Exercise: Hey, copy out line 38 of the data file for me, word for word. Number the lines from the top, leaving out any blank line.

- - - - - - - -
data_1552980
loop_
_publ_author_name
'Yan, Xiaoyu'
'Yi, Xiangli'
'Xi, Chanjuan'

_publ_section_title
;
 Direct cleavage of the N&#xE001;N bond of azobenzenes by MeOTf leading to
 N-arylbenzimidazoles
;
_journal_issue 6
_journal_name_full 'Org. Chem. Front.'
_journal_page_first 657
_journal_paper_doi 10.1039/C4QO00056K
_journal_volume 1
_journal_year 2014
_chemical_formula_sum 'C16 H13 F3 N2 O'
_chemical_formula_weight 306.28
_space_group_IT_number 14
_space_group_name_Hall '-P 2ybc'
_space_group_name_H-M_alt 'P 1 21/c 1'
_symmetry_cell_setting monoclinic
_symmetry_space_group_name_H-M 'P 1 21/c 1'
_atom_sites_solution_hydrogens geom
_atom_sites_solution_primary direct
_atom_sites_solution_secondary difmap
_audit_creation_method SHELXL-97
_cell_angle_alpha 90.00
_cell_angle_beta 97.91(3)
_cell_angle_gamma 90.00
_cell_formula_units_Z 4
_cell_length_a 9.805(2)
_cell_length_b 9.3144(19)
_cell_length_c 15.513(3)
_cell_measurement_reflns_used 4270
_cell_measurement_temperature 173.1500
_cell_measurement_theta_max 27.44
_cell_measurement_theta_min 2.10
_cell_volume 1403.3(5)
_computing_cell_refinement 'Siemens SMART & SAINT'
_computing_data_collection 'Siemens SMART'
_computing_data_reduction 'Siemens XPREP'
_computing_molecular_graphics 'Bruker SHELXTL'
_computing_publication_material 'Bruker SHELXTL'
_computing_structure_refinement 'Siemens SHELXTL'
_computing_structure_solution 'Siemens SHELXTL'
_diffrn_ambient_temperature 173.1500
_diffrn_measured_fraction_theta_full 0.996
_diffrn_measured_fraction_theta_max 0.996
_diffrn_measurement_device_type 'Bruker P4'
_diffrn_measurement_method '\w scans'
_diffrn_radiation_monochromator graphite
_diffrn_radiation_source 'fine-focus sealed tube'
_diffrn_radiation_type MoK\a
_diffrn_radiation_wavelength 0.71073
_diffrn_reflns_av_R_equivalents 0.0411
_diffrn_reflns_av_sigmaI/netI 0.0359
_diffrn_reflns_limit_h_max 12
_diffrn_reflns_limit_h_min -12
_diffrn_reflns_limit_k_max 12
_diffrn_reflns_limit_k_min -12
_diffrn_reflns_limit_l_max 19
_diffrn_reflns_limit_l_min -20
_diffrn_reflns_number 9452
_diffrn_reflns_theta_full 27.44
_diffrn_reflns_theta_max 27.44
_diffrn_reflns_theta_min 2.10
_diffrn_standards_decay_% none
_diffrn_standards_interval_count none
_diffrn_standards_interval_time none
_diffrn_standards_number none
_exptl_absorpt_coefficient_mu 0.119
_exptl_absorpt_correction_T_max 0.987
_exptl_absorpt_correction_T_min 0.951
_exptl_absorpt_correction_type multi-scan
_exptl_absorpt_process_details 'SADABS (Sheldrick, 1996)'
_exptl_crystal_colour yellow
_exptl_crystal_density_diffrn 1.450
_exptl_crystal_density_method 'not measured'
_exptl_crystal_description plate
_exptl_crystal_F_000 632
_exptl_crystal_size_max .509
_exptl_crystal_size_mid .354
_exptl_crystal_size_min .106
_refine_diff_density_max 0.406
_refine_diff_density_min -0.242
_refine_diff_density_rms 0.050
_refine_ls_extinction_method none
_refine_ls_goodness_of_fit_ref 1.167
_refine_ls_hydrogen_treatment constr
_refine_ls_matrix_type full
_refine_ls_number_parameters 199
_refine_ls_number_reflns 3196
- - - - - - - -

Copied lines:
_cell_measurement_theta_max 27.44